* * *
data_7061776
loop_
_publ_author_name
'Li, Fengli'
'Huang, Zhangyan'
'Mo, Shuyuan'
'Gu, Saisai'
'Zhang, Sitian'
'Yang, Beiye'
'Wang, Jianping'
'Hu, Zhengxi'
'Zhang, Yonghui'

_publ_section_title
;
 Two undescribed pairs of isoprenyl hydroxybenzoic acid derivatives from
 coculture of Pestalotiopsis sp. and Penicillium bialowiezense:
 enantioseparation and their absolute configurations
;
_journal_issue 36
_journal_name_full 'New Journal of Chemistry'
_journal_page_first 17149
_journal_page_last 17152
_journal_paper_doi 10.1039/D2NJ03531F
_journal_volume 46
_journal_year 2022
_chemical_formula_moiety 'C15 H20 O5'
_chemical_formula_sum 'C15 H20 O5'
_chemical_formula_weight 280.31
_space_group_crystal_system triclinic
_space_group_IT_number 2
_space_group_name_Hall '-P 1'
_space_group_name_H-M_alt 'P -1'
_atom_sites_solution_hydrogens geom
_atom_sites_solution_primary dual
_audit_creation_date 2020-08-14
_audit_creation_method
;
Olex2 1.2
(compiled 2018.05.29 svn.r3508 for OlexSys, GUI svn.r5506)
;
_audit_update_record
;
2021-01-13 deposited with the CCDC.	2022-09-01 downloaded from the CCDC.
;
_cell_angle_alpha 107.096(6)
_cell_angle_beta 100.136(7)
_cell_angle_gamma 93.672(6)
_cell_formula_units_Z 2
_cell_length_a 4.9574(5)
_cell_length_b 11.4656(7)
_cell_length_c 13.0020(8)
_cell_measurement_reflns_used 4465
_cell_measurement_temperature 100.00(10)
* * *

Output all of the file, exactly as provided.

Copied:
data_7061776
loop_
_publ_author_name
'Li, Fengli'
'Huang, Zhangyan'
'Mo, Shuyuan'
'Gu, Saisai'
'Zhang, Sitian'
'Yang, Beiye'
'Wang, Jianping'
'Hu, Zhengxi'
'Zhang, Yonghui'

_publ_section_title
;
 Two undescribed pairs of isoprenyl hydroxybenzoic acid derivatives from
 coculture of Pestalotiopsis sp. and Penicillium bialowiezense:
 enantioseparation and their absolute configurations
;
_journal_issue 36
_journal_name_full 'New Journal of Chemistry'
_journal_page_first 17149
_journal_page_last 17152
_journal_paper_doi 10.1039/D2NJ03531F
_journal_volume 46
_journal_year 2022
_chemical_formula_moiety 'C15 H20 O5'
_chemical_formula_sum 'C15 H20 O5'
_chemical_formula_weight 280.31
_space_group_crystal_system triclinic
_space_group_IT_number 2
_space_group_name_Hall '-P 1'
_space_group_name_H-M_alt 'P -1'
_atom_sites_solution_hydrogens geom
_atom_sites_solution_primary dual
_audit_creation_date 2020-08-14
_audit_creation_method
;
Olex2 1.2
(compiled 2018.05.29 svn.r3508 for OlexSys, GUI svn.r5506)
;
_audit_update_record
;
2021-01-13 deposited with the CCDC.	2022-09-01 downloaded from the CCDC.
;
_cell_angle_alpha 107.096(6)
_cell_angle_beta 100.136(7)
_cell_angle_gamma 93.672(6)
_cell_formula_units_Z 2
_cell_length_a 4.9574(5)
_cell_length_b 11.4656(7)
_cell_length_c 13.0020(8)
_cell_measurement_reflns_used 4465
_cell_measurement_temperature 100.00(10)